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Hi, I am sh on Sensei's but my real name is Stefan, and I am from Germany.
I decided to play go more seriously on July 1st, 2008, in the youthful age of 38.
This site was initially created between 2009-07-22 and 2009-07-24
- In my blog I write about my go related activities
- My thoughts on improvement also have their own subpage
- The progress list shows my monthly ranks of various servers and EGF tournaments
- A new rank comparison list list based on 2010 data
Since 99% of the go population live in Asia, one can assume that the game is not spread very much in the Western world. Since I have been doing tsumego in my office during lunch break, I have had some comments about this by my colleagues. Most of them have never heard about it, even educated people with PhD degree. Some have heard that a game named go exists, but they don't know anything about it. Then I have two colleagues who know the rules, but never practised the game. One of them said that he knows a colleague who plays go. And finally - that was a real surprise - I found out that the daughter of my colleague who was sitting in the same office with me actively plays on KGS and was about my strength. That was in April when I was 12k. Unfortunately I don't have her KGS-nick since my colleague didn't know it and though I gave her my nick, I never get any response. Since I have changed my office, the opportunity is probably gone, but it was really a surprise to find people in my personal environment who know about go.
2009-09-15: Another surprise: A colleague, an external consultant who is new to my team, noticed that I was doing tsumego during lunch time. And he knew about go. He said that he went in for the game some time ago, though not too deeply. But being a programmer like me, he knew that there are no really strong go engines yet.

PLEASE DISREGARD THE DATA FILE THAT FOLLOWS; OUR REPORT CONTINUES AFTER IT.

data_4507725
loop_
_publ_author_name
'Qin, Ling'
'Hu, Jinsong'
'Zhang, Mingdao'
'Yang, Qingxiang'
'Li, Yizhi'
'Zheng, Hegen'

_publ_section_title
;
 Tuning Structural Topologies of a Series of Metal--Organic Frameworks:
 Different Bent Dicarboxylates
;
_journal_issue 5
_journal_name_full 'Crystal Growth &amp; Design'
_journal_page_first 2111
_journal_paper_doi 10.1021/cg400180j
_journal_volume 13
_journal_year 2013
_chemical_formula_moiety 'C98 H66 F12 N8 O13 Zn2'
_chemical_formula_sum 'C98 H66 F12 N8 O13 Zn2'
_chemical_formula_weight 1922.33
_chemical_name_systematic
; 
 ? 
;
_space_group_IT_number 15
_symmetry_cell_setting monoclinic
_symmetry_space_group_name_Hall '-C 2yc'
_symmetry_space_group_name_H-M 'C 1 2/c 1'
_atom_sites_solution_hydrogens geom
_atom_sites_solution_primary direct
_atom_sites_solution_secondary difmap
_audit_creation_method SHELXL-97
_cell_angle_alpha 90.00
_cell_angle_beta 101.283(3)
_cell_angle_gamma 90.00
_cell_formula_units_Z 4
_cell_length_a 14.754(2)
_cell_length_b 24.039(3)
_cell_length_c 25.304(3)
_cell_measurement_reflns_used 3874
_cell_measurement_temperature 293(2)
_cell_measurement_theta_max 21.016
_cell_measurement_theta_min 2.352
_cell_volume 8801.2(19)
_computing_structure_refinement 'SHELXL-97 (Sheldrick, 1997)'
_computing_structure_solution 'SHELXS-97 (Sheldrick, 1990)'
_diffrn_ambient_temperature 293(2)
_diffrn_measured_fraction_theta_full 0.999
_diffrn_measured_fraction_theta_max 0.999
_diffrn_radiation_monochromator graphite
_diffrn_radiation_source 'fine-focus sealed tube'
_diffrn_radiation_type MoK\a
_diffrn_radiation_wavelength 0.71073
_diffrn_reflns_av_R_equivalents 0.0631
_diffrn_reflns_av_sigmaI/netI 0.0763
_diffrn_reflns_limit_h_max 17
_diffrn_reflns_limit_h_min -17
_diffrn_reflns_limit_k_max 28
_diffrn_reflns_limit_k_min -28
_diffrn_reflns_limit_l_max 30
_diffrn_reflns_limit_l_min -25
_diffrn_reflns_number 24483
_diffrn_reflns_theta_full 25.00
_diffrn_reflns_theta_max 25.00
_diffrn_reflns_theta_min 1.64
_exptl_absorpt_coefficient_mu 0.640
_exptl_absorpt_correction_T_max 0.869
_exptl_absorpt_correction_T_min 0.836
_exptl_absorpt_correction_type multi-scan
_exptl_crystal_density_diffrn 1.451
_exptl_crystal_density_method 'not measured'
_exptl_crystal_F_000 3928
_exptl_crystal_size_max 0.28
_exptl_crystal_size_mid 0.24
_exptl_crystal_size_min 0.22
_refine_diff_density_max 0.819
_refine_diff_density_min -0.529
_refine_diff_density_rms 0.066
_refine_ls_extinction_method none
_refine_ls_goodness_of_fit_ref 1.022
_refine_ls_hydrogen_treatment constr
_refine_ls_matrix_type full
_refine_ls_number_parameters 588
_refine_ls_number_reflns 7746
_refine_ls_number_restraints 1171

It is said that having a go rival around one's own strength will help to improve. I have chosen a few people as my rivals - but they don't know about this. I just observe how they develop and if their improvement it better than mine, I try to keep up with them - that's why I have launched my intensified tsumego training recently. Sometimes I play with my self-chosen rivals on KGS, just to check for myself, whether I have improved or not comparing to them. Whether your "rival" knows about his status or not, it gives motivation indeed to improve your go play.
Online Go Anxiety or OGA is one of the weird things that I suffer from. I had already noticed this a short time after signing up at KGS without knowing what it is. Only later I discovered that many others suffer from this as well. In the beginning when I played online it was worse than now, but it is still there. I have no idea what the reason for this is, but it is the reason that I rarely play online, though I know I should play more. In my case it is not because of fear of losing, neither rank obsession. I simply don't know its reason, but it inibits me to start games myself. On IGS and wBaduk there is a feature that you can be invited when you are looking around the server, observing games etc. Often I take this opportunity to play games. It's just one click to get into the game, and I don't have to take the initiative... Not a way to overcome the OGA, but a way to play some games online.